Examining the Badaun case, Police encounter & Response of Muslim Community ----Dr Rajesh Jauhri


In a small town of Badaun in Uttar Pradesh, a tragic incident was unfolded, leaving the whole community in shock. Police gunned down Sajid, an ordinary barber, after he brutally murdered two young Hindu children by slitting their throats. His brother Javed accompanied him in the crime and later surrendered before the police. The incident, occurring during the holy month of Ramadan when Sajid was observing fasting, has raised profound questions about the human psyche and the dynamics of radicalization within certain segments of society.

The fact that Sajid's actions were committed without any apparent enmity towards the Hindu family adds another layer of complexity to the situation. It challenges our understanding of motive and rationality, leaving us grappling with the disturbing reality of senseless violence. Grieved mother of the two innocent children was seen as openly saying in front of the media persons that she had always been helpful to Sajid and his brother Javed who were running a barbershop near her house. More shocking is the information shared by that mother is that she had given 5000 bucks to Sajid for treatment of his hospitalized wife, a few minutes before he slit the throats of her children one by one. She had also offered Sajid and Javed, cups of tea while giving them money.       

What is perhaps equally unsettling is the response of the Muslim community, as reported, where 30000 individuals participated in Sajid's last rites at the burial ground in Badaun. This collective show of solidarity with someone who committed such a heinous act sends shockwaves through society, prompting reflection on the deeper currents of religious identity and allegiance. Everybody knows that Sajid was killed in an encounter with the police when he was trying to run away from arrest after slain children’s mother had seen him and Javed killing her sons. It was Baba’s (Chief Minister Yogi Adityanath) response to the most heinous crime and I think such actions are the need of the hour because we will see what will happen in the case of Javed’s trial on legal turf. Most expensive counsels will be made available for that poor barber and those counsels will coin different theories. I won’t be surprised in near future if some of the legal expert is able to coin a theory that mother of those children was responsible for the twin murders in some or the other way.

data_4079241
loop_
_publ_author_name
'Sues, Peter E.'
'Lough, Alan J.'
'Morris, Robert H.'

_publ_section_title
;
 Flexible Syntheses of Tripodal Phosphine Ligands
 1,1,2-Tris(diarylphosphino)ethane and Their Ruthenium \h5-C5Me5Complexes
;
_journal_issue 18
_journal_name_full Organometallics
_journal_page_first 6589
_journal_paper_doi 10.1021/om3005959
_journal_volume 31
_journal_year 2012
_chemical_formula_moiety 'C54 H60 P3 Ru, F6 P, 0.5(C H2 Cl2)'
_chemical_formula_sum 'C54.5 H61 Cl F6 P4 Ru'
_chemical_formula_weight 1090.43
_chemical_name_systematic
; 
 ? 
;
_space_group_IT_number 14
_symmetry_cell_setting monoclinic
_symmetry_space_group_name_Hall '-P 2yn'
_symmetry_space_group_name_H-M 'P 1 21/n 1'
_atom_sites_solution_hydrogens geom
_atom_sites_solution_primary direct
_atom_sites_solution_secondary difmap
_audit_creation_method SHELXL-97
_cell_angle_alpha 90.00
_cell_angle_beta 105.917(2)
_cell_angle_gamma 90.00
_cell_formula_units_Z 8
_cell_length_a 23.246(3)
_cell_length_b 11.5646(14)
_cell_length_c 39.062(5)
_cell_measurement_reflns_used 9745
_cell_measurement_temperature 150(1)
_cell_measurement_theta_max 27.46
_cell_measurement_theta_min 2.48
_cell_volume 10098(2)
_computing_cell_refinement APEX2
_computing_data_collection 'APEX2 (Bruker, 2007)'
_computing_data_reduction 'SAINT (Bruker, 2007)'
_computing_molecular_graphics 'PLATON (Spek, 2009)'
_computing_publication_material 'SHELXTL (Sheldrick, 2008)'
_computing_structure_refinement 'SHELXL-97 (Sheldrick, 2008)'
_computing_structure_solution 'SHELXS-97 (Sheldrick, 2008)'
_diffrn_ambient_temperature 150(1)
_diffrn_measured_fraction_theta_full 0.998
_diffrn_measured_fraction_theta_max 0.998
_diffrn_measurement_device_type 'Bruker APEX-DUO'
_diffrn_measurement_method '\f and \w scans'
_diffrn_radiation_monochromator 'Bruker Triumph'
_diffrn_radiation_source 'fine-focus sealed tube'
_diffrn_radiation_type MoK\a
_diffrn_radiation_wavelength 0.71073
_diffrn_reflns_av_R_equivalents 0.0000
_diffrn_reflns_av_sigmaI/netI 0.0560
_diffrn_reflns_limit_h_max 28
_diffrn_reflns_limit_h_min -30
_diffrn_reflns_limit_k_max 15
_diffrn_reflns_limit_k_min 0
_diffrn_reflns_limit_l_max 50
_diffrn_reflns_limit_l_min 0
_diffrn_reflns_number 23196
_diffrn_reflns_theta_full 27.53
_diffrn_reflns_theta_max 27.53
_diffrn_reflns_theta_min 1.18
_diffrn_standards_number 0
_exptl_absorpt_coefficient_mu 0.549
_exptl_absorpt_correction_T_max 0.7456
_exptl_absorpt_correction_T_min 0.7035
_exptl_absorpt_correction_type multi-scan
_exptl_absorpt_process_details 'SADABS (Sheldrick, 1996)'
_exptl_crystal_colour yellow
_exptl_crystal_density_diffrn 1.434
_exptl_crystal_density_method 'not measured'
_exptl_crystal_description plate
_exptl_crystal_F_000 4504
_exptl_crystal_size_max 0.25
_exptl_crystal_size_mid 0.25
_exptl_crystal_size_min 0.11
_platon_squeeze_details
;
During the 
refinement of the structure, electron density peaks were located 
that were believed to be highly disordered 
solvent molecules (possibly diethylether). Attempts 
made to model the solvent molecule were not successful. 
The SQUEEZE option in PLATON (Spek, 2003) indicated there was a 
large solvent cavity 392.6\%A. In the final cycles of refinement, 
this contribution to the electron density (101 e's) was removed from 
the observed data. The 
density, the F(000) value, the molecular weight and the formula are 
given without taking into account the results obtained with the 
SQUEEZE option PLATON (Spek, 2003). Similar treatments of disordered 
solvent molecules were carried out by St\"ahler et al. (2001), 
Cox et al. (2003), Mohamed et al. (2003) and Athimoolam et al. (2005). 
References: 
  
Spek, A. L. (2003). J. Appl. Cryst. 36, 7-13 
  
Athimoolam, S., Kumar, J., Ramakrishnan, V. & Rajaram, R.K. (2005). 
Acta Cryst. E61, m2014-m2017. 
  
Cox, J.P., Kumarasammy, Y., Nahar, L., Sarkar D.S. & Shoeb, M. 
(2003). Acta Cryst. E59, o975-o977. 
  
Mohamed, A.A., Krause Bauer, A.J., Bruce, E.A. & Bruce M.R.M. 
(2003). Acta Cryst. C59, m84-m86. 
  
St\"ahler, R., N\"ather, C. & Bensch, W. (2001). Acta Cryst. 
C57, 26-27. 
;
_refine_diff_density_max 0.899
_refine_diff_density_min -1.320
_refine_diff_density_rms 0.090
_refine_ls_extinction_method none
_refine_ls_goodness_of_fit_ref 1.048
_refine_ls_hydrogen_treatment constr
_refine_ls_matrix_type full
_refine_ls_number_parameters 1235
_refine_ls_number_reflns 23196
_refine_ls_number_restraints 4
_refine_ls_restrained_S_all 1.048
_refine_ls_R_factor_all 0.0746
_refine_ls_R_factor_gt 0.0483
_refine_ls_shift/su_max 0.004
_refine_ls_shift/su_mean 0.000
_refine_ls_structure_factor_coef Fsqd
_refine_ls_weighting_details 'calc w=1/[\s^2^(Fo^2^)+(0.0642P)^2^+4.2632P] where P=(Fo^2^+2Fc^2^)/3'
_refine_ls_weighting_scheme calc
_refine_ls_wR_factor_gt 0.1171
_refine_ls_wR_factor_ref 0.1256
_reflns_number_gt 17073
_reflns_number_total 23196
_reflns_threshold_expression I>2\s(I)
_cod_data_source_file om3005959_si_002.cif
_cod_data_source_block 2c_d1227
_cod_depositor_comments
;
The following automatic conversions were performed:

At the heart of this tragedy lies the question of radicalization and its manifestations. While it is crucial not to generalize or stereotype entire communities based on the actions of a few individuals, incidents like these force us to confront uncomfortable truths about the influence of extremist ideologies and the susceptibility of vulnerable individuals to radicalization. Muslim population in Badaun city is around two lakhs, out of which 30000 (15% of the population) were there in the last rites. Whether one accepts it or not, the signs are not good for not only Badaun, Uttar Pradesh or India but the whole world. Such incidents make us believe that more focused efforts should be made on de-radicalisation of people than anything else.   

The case of Sajid underscores the importance of addressing the root causes of radicalization, including social, economic, and political factors that contribute to feelings of alienation and disenfranchisement. It calls for a multifaceted approach that combines efforts in education, community engagement, and counter-narratives to combat the spread of extremist ideologies and promote tolerance and understanding.

Moreover, the response of the Muslim community raises questions about the role of collective identity and solidarity in the face of moral ambiguity. While it is understandable that communities may rally around their own members in times of crisis, it also raises concerns about the potential for blind allegiance and the normalization of violence in the name of religious or ideological affiliation.

In confronting these challenges, it is imperative that we foster open dialogue and collaboration across religious and cultural divides. Building bridges of understanding and empathy is essential in countering the divisive rhetoric and narratives that fuel extremism and intolerance.

Ultimately, the case of Sajid serves as a stark reminder of the complexities of human behavior and the enduring struggle for peace and harmony in our diverse societies. It calls upon us to confront the uncomfortable truths that lie at the intersection of religion, identity, and extremism, and to work towards a future where such senseless violence is no longer a reality.